Today begins the last week of Kentucky’s spring squirrel hunting season, the last of the spring-specific hunting periods.
Spring squirrel season is a non-traditional four-week stretch of hunting opportunities that began May 21. It concludes on Friday, appropriately just three days after the last day of spring.
Conducted under the same regulations as the traditional “fall” squirrel season, a hunter may take up to six squirrels per day during the spring season.
Biologists with the Kentucky Department of Fish and Wildlife Resources suggested creating a spring squirrel hunting period as an opportunity bonus that would not have a significant impact on the squirrel population.
Spring hunting, first introduced as short trial seasons in wildlife management areas, is based on an increase in the squirrel population with the birth of new litters in early spring. One of two reproductive outpourings during the year, the spring surge creates a sudden surplus in bushytail numbers.
Regulated hunting during the period has essentially no effect on the total number of squirrels, biologists say. Rather than the hunter harvest, squirrel populations are influenced by the richness or scarcity of the annual mast (nut) harvest, especially the extent of annual acorn production.
The harvest of spring squirrels by hunters is of even less importance because relatively few small game hunters participate in the spring squirrel season. Fishing attracts the attention of the more outdoorsy in the spring, and even many hardened hunters may reject spring squirrel season due to its lack of tradition.
The hunt that has its identity rooted in the spring, of course, is the spring turkey season. On the weekend, the youth-only turkey season was April 2-3, and the traditional spring gobbler hunting season was April 16-May 8.
As spring and spring hunting options run out, sportsmen who are so inclined to hunt for furry or feathered animals can look forward to the so-called fall seasons that are not as far away as it might seem.
The next hunting season on the horizon will put squirrels back in the spotlight with the so-called fall hunting season. As has been customary for many years, on the third Saturday of August, August 20 this year, the traditional squirrel hunting period begins. Usually referred to as the fall hunting season, it spans the entire fall, but starts in the sweltering summer and runs through February, well into winter.
That late-summer squirrel hunt kick-off is the harbinger of other hunting opportunities to come. One of the biggest openings of the year is the first day of a generous pigeon hunting season, that of September 1st.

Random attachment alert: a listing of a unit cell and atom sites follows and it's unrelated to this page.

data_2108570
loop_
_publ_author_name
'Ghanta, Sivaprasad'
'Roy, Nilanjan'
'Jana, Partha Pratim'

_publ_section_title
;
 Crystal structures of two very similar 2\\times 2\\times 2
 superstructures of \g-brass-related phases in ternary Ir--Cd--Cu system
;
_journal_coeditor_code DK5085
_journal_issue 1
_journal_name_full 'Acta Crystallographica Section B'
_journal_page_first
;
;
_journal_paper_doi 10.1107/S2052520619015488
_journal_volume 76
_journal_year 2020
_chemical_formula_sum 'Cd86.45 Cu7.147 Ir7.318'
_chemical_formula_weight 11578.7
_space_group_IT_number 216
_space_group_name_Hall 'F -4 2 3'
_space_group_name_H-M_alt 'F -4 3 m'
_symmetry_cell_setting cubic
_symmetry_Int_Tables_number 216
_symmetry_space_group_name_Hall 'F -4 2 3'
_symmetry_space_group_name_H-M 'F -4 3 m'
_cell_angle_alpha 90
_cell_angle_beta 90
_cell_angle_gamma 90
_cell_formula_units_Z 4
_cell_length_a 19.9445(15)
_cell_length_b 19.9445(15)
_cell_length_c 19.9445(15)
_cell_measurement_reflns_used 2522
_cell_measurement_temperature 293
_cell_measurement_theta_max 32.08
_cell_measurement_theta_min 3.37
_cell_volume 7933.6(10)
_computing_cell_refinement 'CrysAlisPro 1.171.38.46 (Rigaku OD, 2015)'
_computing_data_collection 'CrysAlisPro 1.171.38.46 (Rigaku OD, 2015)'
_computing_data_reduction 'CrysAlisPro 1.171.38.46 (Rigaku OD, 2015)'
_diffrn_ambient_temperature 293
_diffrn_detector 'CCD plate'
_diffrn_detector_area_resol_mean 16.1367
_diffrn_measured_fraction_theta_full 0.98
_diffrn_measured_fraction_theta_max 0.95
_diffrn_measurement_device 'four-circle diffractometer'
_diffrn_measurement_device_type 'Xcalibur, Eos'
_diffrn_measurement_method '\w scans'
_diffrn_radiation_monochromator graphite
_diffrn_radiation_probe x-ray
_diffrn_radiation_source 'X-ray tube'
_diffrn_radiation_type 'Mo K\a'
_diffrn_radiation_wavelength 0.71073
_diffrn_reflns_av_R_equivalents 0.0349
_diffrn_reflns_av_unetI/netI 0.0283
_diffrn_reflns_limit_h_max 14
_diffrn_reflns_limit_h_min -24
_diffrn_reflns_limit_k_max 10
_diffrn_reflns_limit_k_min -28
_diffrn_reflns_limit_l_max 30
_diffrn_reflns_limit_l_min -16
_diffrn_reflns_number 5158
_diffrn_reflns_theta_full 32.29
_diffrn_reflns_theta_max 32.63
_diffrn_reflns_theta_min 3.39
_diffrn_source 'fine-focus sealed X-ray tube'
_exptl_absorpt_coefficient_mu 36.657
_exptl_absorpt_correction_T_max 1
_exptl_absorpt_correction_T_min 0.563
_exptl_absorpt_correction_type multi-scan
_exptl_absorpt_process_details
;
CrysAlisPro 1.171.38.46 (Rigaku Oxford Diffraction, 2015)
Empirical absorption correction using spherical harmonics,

Two days later, on the first Saturday in September, comes the opening of the archery deer and turkey hunt and the junior and senior deer crossbow hunting season.
And the parade of different hunting seasons in Kentucky follows shortly after that.
The spring hunt for now is short-lived throughout the state. But the “autumn” hunt resumes nine weeks from today.
Land Between the Lakes National Recreation Area nods to National Get Outdoors Day today with a few admission giveaways.
Two of LBL’s popular attractions, Woodlands Nature Station and Homeplace 1850s Working Farm, are waiving admission fees for visitors of all ages from 10 a.m. to 5 p.m. today.
Naturalists at the LBL Woodlands Nature Station say pups from the surprise litter of rare red wolves that the wildlife center has given birth to are growing and harnessed to be seen more today.
Two resident red wolves in the captive breeding program at WNS surprised staff last month with a litter of five pups. One male baby did not survive, but two male and two female pups are reportedly healthy and growing.
Hopes of the adults reproducing and producing pups were slim because, while the mother wolf is four years old, the father is 13 and was suspected to be too old for this to happen.
The pups are reportedly becoming more active, and although they are spending more time in their den at the wildlife center’s red wolf enclosure, they have been straying outside and becoming more visible to visitors in recent days.
The Nature Station has daily red wolf shows at 1 pm (noon June 18), but WNS visitors have the opportunity to see the newest additions whenever the wolf pups feel like it. The WNS is open daily from 10 a.m. to 5 p.m. Although admission is free today, admission is typically $7 for ages 18 and older, $5 for children ages 5-17, and free for children under 5.
Casey Creek in Trigg County, the westernmost stream in the Kentucky Department of Fish and Wildlife Resources’ trout stocking program, received a load of rainbow trout earlier this week.
The spring-fed creek released 1,000 catchable-size rainbow trout on Tuesday for its June stock.
To fish for and hold trout, you must have a Kentucky Trout Permit ($10) if a fishing license is also required. Trout permit sales go toward KDFWR’s transportation costs to store the trout, which are sourced from the Wolf Creek National Fish Hatchery in the Wolf Creek Dam wastewater area of Lake Cumberland.
The daily catch limit for rainbow trout is eight fish with no effective size limit. Brown trout have previously been released into Casey Creek. There is a 16-inch minimum size on any brown trout caught there, and only one brown can be caught per day.
Casey Creek is reached from Cadiz by taking Ky. 139 south to Ky. 525, and then watch for KDFWR signage marking the public fishing access area.
Steve Vantreese is a freelance outdoor writer. Email outdoor news to firstname.lastname@example.org or call 270-575-8650.